Festival Review: Spring Festival

Spring Festival, Kfar Blum, March 23-25.

ISRAELI INDIE duo Maya Belsitzman and Matan Ephrat. (photo credit: GIL SHANI)
ISRAELI INDIE duo Maya Belsitzman and Matan Ephrat.
(photo credit: GIL SHANI)
There can be few cultural and leisure experiences more exhilarating and enjoyable than popping up north, to Kfar Blum, for the Spring Festival, which took place at the Upper Galilee kibbutz last weekend.
For starters this is the ideal time of year to catch the countryside in all its spring floral finery. Mustard flowers abound, the citrus fruit trees have begun to perfume the air with their intoxicating scent, and there is plenty of water flowing in and around the foothills of the Golan Heights. And, if you take the trouble to climb up a few hundred meters above sea level, in the direction of Mount Hermon, you can catch carpets of flowers, in their full multihued glory, that are on the wane – or may even have gone for the year – lower down.
But, of course, it was for the Spring Festival that we spent three-and-a-half hours on the road, and artistic director Zvi Plesser put together a varied program to keep the packed audiences duly entertained and engrossed.
The festival was subtitled Cellisimo – hardly surprising, considering Plesser largely makes a living as a classical cellist, and he put out an intriguing lineup of instrumentalists, taking in veterans Hillel Tzeri and Simcha Kheled, as well as wunderkind Danielle Ekta – all of 14 years old – and Maya Belsitzman. The latter is probably best known as an exponent of rock-pop material, generally in the company of life partner rock drummer Matan Ephrat.
The two performed to a full house, on Friday evening, with the cellist giving her all on a string of rock-infused readings of Israeli golden oldies, plus some originals, adding mellifluous vocals to her energetic bowing. There were even the odd avant garde-leaning slots, which enhanced the mainstream sonic output.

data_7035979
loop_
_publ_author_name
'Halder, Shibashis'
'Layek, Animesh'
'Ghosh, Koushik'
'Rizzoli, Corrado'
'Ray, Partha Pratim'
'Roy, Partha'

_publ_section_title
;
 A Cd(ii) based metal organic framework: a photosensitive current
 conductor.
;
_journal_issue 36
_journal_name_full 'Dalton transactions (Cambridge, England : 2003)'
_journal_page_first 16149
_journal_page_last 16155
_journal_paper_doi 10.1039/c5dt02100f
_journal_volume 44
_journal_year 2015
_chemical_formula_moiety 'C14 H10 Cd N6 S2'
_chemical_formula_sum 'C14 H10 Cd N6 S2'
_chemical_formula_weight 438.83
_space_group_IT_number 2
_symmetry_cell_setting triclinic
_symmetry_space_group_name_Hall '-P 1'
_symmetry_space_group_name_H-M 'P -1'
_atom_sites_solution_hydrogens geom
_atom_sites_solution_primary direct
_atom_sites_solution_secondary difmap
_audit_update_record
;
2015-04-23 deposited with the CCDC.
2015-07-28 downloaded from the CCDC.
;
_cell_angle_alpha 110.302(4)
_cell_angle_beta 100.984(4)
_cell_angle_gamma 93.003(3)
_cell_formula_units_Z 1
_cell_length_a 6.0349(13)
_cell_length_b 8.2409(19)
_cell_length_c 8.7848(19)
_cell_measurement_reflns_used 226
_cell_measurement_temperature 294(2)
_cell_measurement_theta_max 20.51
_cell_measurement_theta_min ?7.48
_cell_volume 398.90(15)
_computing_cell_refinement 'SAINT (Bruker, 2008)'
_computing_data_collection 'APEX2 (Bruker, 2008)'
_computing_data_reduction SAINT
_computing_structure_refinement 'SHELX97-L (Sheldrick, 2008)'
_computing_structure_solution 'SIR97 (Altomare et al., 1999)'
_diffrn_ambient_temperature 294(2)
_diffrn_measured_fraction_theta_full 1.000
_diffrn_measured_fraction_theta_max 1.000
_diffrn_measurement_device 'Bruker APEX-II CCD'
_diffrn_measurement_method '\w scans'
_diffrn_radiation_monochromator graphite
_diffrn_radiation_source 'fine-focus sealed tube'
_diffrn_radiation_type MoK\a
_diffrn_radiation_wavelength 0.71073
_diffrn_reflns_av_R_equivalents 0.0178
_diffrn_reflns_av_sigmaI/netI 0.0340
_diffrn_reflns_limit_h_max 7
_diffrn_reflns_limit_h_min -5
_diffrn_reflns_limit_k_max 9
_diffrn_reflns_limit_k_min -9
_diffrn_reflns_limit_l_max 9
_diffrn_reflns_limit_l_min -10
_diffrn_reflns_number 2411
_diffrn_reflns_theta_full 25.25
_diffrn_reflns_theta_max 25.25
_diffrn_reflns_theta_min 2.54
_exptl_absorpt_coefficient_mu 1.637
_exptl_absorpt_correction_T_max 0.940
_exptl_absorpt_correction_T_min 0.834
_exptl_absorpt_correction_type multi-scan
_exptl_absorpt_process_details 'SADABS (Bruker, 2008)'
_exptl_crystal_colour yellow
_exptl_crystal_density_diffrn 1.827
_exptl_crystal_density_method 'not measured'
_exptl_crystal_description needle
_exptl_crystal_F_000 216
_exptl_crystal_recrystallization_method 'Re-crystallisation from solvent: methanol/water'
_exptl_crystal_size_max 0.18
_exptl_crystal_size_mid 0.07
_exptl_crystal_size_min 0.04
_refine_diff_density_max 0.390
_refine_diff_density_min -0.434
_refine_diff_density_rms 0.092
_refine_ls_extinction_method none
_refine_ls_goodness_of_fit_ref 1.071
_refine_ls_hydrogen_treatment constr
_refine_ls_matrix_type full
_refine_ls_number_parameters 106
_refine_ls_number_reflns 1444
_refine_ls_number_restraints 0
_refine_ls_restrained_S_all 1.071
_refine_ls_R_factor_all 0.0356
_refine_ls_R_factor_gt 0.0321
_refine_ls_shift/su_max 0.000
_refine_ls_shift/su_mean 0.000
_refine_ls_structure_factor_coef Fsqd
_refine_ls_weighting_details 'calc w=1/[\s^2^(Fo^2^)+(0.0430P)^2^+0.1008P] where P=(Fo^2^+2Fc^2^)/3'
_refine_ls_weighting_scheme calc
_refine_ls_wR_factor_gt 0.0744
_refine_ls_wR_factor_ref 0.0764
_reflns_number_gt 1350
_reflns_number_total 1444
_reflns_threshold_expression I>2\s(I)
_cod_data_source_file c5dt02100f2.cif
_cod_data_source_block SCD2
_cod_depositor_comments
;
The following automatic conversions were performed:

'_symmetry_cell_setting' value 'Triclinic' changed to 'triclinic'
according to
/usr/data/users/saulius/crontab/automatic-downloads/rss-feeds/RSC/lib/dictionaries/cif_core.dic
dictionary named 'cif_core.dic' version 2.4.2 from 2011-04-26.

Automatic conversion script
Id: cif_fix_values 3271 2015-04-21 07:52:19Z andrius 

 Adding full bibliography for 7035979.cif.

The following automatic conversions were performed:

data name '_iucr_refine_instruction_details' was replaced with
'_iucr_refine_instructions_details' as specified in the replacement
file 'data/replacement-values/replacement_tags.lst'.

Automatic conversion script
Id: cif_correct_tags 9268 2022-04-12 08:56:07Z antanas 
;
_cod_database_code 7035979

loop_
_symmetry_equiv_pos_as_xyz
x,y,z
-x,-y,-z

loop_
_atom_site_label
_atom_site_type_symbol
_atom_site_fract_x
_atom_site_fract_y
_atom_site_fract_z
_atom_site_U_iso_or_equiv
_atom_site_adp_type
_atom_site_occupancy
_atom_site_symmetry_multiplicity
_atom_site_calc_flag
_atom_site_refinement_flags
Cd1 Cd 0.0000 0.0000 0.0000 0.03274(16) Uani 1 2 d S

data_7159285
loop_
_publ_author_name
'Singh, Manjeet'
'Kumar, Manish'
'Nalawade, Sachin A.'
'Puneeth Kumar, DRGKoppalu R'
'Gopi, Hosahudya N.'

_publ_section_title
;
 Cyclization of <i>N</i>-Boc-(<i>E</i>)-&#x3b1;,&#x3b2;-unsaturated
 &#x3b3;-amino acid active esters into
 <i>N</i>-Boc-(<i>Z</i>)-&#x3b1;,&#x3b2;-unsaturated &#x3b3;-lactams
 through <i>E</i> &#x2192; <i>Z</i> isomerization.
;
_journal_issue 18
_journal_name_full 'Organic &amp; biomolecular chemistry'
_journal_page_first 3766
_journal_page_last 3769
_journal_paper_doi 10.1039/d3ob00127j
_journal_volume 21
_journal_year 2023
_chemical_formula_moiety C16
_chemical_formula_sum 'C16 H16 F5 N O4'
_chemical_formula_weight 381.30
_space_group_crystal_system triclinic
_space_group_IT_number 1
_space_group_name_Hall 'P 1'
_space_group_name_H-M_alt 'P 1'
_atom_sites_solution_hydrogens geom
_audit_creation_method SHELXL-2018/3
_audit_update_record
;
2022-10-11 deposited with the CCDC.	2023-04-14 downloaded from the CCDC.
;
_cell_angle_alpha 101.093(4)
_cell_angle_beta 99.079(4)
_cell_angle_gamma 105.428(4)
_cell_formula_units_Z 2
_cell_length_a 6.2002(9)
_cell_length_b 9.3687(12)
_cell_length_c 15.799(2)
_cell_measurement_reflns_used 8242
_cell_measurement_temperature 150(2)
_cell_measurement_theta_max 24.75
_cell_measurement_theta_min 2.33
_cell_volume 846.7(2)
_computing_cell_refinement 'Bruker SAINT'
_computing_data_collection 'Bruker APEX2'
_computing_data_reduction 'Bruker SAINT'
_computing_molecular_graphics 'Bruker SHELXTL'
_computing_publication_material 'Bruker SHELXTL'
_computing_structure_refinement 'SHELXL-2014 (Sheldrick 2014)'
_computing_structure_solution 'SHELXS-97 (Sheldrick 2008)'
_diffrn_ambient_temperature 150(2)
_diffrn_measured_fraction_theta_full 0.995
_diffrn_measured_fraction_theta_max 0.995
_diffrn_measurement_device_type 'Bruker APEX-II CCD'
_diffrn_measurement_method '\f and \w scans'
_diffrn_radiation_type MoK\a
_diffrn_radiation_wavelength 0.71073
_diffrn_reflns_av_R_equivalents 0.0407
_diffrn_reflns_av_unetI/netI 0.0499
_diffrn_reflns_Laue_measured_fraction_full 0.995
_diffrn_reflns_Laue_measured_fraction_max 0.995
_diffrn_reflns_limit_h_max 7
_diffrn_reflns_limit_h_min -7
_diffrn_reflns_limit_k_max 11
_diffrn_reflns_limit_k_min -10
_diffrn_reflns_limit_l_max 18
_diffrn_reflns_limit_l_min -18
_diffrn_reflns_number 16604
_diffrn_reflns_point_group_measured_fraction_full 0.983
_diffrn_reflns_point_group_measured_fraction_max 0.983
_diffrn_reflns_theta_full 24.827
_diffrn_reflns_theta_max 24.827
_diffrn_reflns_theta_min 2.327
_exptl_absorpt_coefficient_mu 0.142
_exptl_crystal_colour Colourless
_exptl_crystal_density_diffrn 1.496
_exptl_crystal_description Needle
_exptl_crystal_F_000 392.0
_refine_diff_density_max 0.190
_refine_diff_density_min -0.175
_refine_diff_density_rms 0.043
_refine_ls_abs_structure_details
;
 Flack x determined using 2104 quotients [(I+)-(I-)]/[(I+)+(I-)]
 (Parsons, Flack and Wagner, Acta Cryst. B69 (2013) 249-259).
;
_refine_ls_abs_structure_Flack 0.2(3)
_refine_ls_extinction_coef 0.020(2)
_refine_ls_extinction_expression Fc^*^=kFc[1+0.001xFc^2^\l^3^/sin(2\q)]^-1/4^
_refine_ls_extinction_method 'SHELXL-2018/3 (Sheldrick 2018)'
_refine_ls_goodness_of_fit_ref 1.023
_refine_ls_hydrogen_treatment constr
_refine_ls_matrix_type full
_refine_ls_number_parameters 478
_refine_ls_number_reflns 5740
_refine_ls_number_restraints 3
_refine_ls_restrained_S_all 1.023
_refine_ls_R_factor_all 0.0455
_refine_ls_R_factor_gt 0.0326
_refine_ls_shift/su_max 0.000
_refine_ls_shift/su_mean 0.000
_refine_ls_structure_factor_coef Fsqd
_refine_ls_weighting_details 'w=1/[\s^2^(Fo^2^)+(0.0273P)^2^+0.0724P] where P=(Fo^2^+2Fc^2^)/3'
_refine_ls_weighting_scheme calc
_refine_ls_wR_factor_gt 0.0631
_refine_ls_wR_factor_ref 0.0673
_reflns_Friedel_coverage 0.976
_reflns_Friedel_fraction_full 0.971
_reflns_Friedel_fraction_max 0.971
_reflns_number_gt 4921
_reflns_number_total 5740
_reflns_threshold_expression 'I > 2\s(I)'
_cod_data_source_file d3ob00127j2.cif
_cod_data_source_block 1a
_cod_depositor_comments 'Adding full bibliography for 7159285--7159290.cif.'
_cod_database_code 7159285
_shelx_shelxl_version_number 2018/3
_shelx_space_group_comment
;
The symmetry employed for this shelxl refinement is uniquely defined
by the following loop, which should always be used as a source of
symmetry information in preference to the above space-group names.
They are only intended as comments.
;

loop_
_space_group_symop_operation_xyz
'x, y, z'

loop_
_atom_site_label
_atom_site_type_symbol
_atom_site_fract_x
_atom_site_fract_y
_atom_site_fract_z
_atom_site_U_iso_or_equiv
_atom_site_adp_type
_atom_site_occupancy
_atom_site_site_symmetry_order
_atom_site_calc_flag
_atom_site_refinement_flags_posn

On Friday afternoon Belsitzman, Tzeri and Plesser took part in a panel discussion, at which they regaled us with tales of some of the tribulations endured by the globe-trotting cellist, and how they go about their artistic business.
That was followed by a recital which featured Kheled and Ekta’s rendition of Barriere’s Duo in G Major, with pianist Revital Hachamov joining the fray on Schumann’s Fantasiestucke, while Chopin’s Sonata op. 65 in G Minor added some romantic interest to the proceedings.
The second encore, a jolly delivery of Gershwin’s “Someone to Watch Over Me” left us all with smiles on our faces.
The three-dayer closed with the Cellisimo concert, which featured all the aforementioned cellists, as well as Hachamov, who put in several stints at the festival. The final program opened with Ekta and Hachamov putting in a robust performance of Beethoven’s Sonata No. 2 in G Minor, before the artistic expression element took a more mature and dulcet turn when Plesser, Tzeri and IPO principal cellist Emmanuelle Silvestre joined forces – ably supported by Hachamov – on Requiem for 3 Cellos and Piano op. 66 by 19th century Jewish Czech composer David Popper.
The weekend program closed out with a cello tour de force, when Belsitzman joined the above three cellists on a delightful and evocative reading of Piazzolla’s La Muerte del Angel. The audience was so taken with the final slot that the foursome was moved to repeat it as an encore, which drew rapturous applause.
And if the music, rustic surroundings and abundant repasts at the Pastoral Hotel were not quite enough to caress the heartstrings, excite and push mundane concerns firmly to one side, try a massage at the hotel spa. That puts lashes of icing on the Kfar Blum cake.